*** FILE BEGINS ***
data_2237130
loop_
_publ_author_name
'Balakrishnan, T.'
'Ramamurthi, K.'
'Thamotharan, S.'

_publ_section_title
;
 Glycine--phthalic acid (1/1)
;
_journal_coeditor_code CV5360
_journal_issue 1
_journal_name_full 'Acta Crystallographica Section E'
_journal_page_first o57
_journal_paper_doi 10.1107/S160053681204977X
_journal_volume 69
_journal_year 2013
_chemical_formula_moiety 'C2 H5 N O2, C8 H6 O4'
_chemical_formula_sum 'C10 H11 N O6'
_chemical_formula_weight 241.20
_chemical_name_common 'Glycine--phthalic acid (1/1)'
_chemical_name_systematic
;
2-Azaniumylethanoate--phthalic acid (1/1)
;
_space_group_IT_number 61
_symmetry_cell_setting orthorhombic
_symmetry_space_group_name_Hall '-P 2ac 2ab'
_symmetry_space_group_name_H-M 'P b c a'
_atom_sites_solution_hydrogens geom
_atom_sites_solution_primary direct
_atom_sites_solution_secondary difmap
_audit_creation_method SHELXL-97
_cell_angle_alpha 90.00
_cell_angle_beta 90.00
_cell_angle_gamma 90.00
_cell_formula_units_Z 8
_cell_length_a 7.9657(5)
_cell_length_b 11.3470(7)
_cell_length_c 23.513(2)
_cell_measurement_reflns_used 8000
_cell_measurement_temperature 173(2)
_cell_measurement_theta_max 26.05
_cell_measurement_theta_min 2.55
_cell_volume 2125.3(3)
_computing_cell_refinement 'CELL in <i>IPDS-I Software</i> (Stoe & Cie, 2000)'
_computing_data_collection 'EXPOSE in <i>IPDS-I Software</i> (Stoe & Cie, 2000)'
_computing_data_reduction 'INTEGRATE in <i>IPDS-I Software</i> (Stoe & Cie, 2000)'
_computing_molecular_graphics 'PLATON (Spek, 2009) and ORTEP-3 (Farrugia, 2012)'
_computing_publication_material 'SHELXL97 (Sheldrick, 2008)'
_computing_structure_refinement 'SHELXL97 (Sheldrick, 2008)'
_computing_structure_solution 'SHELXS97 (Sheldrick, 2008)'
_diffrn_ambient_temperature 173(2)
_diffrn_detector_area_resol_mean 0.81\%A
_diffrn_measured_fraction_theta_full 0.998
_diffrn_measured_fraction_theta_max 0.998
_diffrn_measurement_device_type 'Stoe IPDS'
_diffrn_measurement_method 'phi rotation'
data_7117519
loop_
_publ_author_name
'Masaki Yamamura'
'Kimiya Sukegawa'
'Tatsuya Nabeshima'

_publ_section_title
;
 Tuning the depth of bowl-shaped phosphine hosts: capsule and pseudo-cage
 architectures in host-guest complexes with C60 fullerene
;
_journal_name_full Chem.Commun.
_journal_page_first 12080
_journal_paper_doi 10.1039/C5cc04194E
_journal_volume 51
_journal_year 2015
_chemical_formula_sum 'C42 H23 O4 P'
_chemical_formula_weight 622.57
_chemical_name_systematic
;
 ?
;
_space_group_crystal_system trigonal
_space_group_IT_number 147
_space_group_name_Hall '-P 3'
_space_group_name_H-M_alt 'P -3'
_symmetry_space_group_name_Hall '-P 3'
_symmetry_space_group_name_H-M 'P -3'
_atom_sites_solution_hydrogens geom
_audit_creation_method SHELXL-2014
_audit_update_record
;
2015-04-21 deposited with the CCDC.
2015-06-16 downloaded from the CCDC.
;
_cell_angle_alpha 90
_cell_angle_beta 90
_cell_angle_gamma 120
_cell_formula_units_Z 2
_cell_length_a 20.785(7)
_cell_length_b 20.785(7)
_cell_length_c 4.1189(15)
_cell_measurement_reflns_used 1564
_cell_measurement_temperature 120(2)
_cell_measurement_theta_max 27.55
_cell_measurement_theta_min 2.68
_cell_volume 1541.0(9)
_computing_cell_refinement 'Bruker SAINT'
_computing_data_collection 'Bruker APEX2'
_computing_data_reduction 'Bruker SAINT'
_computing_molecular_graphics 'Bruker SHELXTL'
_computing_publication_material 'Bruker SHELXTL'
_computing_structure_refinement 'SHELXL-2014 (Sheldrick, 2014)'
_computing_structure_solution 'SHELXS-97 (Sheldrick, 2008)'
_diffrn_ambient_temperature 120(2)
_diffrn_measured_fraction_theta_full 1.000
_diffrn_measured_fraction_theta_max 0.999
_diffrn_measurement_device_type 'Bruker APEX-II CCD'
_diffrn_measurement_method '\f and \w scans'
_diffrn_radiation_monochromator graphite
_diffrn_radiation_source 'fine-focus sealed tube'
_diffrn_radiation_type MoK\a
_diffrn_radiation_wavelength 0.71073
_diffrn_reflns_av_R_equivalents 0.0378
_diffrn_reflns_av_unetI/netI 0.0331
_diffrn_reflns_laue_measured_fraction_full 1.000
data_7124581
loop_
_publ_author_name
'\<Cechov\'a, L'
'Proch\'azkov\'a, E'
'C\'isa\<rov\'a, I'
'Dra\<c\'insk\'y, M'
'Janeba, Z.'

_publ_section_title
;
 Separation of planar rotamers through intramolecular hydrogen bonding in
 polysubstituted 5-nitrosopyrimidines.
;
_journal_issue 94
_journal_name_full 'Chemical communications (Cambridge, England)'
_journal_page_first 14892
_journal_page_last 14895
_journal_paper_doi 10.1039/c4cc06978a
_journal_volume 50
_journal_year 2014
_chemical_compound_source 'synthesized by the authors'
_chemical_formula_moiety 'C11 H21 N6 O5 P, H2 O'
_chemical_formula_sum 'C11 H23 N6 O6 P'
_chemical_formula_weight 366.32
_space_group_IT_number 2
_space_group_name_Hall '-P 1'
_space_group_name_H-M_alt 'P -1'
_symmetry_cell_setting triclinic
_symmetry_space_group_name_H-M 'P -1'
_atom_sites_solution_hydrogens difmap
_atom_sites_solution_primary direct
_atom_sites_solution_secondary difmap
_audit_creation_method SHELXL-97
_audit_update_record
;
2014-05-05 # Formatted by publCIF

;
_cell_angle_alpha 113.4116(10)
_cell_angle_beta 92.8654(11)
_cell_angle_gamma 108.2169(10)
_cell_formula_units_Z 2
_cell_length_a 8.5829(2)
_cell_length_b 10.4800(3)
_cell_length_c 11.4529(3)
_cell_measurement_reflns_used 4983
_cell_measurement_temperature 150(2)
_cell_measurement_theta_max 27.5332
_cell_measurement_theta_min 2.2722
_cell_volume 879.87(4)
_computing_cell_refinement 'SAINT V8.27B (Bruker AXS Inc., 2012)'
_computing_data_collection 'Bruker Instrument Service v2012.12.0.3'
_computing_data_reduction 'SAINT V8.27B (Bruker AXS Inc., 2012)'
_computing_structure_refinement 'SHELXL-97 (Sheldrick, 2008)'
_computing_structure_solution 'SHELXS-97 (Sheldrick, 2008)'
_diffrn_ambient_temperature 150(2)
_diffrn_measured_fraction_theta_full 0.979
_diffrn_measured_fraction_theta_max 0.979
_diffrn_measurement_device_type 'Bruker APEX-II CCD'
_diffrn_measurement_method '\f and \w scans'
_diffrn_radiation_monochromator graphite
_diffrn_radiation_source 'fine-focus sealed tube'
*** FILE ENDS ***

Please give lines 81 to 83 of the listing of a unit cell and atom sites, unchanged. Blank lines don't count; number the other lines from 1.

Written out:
_space_group_crystal_system trigonal
_space_group_IT_number 147
_space_group_name_Hall '-P 3'